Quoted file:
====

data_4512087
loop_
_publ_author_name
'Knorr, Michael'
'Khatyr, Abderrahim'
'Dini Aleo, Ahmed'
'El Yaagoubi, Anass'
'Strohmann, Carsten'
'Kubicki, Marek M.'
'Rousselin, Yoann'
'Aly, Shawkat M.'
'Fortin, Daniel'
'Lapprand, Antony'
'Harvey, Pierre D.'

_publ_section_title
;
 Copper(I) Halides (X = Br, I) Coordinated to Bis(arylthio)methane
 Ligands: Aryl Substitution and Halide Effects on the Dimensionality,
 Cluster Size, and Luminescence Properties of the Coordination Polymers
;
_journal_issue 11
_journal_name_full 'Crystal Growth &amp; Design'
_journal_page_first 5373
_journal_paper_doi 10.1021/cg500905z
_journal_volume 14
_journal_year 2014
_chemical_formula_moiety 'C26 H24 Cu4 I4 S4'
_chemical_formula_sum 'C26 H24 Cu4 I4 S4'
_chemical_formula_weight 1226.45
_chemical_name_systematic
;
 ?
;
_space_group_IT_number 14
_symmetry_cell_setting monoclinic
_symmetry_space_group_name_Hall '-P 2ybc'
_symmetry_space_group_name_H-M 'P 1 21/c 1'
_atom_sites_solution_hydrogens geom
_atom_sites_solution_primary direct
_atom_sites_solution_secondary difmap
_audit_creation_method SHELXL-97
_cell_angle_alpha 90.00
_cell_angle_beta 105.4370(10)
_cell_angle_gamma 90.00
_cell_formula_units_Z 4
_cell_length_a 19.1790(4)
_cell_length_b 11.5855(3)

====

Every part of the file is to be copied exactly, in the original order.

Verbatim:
data_4512087
loop_
_publ_author_name
'Knorr, Michael'
'Khatyr, Abderrahim'
'Dini Aleo, Ahmed'
'El Yaagoubi, Anass'
'Strohmann, Carsten'
'Kubicki, Marek M.'
'Rousselin, Yoann'
'Aly, Shawkat M.'
'Fortin, Daniel'
'Lapprand, Antony'
'Harvey, Pierre D.'

_publ_section_title
;
 Copper(I) Halides (X = Br, I) Coordinated to Bis(arylthio)methane
 Ligands: Aryl Substitution and Halide Effects on the Dimensionality,
 Cluster Size, and Luminescence Properties of the Coordination Polymers
;
_journal_issue 11
_journal_name_full 'Crystal Growth &amp; Design'
_journal_page_first 5373
_journal_paper_doi 10.1021/cg500905z
_journal_volume 14
_journal_year 2014
_chemical_formula_moiety 'C26 H24 Cu4 I4 S4'
_chemical_formula_sum 'C26 H24 Cu4 I4 S4'
_chemical_formula_weight 1226.45
_chemical_name_systematic
;
 ?
;
_space_group_IT_number 14
_symmetry_cell_setting monoclinic
_symmetry_space_group_name_Hall '-P 2ybc'
_symmetry_space_group_name_H-M 'P 1 21/c 1'
_atom_sites_solution_hydrogens geom
_atom_sites_solution_primary direct
_atom_sites_solution_secondary difmap
_audit_creation_method SHELXL-97
_cell_angle_alpha 90.00
_cell_angle_beta 105.4370(10)
_cell_angle_gamma 90.00
_cell_formula_units_Z 4
_cell_length_a 19.1790(4)
_cell_length_b 11.5855(3)